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86 at most (Posted on 2012-08-18) Difficulty: 3 of 5
286 is conjectured to be the largest power of 2 not containing a zero.
This simply stated conjecture has proven itself to be proof-resistant.

Source: several articles on the web
Do not try to find a counterexample.
Try to explain why it sounds true and why it is so hard to prove.

See The Solution Submitted by Ady TZIDON    
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simple version | Comment 1 of 2

1. Start with the idea that this has already been checked up to 2^n, where n=4.6*10^7. (see )

2. Based on something like 'old-fogey logic' in 'Start as you wish', assume the digits of 2^n are randomly distributed from 0-9. Actually the distribution don't even need to be completely random, as long as 0 has some moderate finite chance of occurring.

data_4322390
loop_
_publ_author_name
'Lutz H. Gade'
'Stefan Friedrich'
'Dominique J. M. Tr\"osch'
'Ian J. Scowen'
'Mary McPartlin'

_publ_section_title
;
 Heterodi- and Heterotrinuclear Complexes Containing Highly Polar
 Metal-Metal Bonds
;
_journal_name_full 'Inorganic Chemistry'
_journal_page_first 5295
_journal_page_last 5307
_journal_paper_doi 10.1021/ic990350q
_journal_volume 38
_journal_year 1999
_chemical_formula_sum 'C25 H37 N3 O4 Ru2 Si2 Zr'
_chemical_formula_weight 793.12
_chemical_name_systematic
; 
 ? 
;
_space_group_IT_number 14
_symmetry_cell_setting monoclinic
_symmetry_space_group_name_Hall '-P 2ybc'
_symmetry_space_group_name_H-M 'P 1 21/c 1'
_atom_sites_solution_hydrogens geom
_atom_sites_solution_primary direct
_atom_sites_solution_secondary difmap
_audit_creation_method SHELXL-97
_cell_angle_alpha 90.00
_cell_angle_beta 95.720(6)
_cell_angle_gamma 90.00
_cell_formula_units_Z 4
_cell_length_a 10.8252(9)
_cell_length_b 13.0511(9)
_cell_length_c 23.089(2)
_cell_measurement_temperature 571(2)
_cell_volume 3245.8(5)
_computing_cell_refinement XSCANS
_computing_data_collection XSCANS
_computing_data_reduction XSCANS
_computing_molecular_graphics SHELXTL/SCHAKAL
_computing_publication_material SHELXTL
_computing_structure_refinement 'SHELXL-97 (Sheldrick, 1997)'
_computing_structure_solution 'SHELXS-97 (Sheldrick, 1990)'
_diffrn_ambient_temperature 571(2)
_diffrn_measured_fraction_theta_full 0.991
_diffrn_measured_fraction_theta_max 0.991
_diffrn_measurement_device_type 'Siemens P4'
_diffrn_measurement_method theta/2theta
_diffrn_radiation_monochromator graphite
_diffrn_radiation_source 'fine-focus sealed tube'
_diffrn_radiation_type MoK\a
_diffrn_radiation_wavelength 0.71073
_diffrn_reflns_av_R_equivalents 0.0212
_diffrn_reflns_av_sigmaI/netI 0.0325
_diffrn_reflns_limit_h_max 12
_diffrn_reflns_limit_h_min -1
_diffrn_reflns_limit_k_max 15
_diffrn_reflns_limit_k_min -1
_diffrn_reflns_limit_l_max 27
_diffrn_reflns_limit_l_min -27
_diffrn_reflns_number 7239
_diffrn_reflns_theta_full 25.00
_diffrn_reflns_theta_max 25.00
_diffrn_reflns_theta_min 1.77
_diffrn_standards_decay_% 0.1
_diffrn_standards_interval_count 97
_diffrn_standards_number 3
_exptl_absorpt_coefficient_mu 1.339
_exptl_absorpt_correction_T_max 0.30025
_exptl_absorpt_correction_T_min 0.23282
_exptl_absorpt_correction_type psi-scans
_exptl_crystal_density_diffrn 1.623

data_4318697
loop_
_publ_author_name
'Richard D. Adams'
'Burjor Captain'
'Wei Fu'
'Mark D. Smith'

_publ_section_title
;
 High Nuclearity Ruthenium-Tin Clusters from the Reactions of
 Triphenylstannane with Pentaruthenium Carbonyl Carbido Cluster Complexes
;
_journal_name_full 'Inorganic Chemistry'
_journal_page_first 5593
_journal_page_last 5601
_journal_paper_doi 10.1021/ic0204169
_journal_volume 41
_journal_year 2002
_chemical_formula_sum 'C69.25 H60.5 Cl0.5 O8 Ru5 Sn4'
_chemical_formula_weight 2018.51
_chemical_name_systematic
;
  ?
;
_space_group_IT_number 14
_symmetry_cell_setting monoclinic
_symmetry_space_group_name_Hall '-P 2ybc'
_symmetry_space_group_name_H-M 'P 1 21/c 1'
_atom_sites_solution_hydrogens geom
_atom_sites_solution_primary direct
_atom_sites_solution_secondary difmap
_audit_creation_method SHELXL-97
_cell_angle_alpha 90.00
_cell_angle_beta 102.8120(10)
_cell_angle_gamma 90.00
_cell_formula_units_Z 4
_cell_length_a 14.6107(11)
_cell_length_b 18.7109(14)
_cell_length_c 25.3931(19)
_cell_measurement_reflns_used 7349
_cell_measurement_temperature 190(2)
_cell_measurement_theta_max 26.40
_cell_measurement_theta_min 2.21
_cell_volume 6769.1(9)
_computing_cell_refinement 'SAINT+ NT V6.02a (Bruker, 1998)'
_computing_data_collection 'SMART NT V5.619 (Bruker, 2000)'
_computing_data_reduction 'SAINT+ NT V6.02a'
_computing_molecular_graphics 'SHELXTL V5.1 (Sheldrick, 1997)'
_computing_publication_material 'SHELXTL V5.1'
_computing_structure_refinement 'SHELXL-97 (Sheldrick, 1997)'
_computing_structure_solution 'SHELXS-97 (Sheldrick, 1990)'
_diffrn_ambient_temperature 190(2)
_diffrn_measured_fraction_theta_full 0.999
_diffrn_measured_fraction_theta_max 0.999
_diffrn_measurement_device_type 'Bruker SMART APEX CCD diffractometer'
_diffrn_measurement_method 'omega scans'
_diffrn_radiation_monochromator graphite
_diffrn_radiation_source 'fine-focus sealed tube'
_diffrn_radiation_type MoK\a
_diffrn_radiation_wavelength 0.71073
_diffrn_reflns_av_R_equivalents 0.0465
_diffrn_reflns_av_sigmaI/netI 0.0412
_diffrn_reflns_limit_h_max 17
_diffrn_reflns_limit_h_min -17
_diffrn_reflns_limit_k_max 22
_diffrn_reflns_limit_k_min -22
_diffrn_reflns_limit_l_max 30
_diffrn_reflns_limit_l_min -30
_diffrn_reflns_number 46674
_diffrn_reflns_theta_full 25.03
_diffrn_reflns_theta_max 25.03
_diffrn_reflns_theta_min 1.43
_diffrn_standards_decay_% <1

3. 2^n where n=4.6*10^7 has over 13 million digits. Assuming a probability of 9/10 for the first digit (not being zero)*9/10 for the second, etc. gives an outcome of about 10^(-595,000), which is really unlikely.



Edited on August 18, 2012, 1:31 pm
  Posted by broll on 2012-08-18 12:38:47

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